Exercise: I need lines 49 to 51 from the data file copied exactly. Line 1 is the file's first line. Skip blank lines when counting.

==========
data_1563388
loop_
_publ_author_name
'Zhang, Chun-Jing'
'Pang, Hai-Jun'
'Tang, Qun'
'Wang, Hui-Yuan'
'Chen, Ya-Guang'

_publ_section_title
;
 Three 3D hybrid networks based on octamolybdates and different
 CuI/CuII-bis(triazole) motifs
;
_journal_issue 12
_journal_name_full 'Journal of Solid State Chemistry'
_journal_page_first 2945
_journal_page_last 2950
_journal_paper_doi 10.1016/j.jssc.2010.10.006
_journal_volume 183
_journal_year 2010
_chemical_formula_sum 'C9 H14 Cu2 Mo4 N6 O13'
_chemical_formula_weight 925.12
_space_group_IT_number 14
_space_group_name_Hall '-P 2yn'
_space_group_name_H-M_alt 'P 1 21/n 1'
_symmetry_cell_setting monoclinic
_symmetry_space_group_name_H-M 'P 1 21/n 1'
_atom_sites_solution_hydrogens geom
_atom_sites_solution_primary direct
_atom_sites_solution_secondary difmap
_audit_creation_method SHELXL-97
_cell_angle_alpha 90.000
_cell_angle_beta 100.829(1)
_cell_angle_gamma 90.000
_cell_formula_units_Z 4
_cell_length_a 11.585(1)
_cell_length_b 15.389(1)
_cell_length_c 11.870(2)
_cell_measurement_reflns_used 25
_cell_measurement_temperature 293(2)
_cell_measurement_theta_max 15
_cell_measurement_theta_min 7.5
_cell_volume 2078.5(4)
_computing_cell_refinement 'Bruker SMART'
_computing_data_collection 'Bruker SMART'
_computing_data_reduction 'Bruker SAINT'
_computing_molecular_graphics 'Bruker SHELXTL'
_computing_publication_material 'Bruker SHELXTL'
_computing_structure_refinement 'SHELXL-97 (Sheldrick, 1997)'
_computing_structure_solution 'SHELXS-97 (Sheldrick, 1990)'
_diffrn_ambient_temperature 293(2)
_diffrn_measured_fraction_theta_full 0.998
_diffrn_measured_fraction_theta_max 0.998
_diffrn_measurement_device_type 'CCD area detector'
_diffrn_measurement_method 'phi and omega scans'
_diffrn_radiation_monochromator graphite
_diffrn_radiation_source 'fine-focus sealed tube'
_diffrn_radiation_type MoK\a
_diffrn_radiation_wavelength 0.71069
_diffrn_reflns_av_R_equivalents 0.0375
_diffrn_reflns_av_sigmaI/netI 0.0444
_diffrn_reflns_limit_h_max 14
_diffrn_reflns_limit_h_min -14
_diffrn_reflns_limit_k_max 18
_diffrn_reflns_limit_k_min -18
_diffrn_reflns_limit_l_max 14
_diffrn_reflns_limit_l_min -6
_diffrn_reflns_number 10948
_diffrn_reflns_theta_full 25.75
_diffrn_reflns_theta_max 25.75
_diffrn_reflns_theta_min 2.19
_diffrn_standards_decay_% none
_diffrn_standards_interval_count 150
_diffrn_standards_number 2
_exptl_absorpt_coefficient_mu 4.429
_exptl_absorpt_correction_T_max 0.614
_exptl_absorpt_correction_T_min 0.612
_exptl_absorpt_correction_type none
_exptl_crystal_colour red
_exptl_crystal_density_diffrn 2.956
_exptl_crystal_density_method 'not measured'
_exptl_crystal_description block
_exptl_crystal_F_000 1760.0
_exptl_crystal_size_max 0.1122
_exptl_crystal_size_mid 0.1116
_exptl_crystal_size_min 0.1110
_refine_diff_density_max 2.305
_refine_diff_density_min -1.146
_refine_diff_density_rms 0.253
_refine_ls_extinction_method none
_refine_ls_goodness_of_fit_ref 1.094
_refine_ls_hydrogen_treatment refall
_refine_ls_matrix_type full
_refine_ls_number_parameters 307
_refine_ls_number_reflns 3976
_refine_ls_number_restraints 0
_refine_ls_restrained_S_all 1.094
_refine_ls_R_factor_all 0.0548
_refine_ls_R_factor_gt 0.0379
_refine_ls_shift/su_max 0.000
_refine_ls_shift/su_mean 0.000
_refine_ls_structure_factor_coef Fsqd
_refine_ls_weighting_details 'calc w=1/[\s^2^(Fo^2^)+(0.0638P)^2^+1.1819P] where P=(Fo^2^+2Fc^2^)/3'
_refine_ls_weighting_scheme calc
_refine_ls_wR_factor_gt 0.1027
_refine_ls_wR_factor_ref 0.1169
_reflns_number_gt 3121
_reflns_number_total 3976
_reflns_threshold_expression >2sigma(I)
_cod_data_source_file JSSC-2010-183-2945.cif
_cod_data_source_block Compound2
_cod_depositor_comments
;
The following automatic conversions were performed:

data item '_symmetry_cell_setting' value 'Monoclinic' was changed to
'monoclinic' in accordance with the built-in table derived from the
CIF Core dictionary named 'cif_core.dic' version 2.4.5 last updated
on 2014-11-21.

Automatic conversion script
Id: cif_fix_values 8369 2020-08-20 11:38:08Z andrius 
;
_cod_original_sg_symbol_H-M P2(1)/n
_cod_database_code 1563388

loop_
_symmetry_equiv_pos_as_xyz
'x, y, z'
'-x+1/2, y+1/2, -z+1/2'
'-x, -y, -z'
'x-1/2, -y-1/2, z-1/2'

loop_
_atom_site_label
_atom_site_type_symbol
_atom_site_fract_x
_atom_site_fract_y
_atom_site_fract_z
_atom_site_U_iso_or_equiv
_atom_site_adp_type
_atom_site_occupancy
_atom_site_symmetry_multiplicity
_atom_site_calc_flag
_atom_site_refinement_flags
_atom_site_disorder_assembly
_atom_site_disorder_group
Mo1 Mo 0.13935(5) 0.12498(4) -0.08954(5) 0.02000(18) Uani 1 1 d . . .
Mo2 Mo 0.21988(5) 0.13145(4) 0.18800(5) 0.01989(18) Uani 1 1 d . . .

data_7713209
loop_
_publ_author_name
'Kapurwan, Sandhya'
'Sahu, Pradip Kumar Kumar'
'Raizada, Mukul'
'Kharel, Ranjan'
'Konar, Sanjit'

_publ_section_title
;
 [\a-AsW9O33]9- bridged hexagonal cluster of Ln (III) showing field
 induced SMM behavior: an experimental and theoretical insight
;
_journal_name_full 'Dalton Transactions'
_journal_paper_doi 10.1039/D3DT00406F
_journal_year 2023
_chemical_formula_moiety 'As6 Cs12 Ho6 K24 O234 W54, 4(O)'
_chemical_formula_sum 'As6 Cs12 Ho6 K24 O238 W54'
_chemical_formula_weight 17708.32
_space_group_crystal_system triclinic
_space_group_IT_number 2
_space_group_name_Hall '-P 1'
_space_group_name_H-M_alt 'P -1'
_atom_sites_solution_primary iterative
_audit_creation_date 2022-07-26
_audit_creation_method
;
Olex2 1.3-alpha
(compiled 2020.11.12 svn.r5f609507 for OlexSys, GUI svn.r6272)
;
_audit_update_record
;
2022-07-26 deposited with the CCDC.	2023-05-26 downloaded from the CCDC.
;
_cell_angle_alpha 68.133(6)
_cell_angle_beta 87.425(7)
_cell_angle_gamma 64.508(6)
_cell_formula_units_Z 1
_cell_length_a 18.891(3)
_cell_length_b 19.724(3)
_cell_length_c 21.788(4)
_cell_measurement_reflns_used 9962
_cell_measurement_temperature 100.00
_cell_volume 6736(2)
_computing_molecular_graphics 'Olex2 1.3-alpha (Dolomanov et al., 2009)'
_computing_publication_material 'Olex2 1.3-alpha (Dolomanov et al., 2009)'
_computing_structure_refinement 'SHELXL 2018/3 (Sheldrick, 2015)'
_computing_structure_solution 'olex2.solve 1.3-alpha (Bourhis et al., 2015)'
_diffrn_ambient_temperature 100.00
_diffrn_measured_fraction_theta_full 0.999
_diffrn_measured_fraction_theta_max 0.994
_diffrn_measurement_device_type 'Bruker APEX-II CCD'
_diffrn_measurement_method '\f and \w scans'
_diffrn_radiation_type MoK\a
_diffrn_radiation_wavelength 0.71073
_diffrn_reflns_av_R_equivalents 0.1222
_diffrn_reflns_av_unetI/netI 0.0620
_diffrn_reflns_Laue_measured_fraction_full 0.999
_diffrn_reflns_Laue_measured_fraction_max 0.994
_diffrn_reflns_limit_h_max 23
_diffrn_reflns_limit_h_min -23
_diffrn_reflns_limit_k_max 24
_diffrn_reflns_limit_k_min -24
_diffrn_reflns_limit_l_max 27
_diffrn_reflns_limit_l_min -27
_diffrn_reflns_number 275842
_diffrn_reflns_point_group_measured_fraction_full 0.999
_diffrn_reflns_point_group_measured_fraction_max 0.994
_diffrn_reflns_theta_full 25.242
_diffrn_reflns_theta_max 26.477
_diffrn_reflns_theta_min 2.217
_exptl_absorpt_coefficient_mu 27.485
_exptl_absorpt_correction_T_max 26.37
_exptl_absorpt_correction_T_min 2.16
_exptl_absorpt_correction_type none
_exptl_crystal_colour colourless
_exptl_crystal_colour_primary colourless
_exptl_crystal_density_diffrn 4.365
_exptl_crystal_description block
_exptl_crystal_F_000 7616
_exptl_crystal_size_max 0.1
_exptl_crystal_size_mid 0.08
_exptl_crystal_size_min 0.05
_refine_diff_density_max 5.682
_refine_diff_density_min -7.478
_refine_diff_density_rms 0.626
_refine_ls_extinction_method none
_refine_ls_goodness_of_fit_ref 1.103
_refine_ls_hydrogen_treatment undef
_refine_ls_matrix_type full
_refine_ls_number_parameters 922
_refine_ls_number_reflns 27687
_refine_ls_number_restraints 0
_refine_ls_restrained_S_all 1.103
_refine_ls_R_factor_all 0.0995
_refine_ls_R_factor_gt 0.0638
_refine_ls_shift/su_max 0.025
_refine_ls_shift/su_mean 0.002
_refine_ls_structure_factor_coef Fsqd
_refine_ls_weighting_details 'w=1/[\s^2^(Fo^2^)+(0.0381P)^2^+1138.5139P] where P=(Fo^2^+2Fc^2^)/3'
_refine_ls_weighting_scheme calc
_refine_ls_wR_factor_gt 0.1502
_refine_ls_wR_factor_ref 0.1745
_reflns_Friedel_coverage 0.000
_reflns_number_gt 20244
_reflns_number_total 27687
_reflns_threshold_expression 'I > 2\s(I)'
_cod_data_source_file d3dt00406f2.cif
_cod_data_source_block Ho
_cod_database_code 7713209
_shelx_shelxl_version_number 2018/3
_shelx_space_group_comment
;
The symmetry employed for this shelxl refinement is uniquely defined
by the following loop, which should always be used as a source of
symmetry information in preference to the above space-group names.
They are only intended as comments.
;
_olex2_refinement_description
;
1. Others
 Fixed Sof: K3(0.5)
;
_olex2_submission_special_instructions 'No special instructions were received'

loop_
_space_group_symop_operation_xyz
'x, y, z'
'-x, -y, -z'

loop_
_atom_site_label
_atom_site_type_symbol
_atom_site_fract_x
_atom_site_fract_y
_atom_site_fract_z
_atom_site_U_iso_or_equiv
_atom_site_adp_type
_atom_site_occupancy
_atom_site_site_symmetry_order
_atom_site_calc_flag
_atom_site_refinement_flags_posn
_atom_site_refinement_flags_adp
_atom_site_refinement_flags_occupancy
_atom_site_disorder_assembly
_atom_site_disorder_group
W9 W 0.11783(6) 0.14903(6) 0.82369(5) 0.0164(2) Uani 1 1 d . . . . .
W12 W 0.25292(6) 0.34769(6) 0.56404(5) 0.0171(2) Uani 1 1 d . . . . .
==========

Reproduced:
_computing_structure_refinement 'SHELXL-97 (Sheldrick, 1997)'
_computing_structure_solution 'SHELXS-97 (Sheldrick, 1990)'
_diffrn_ambient_temperature 293(2)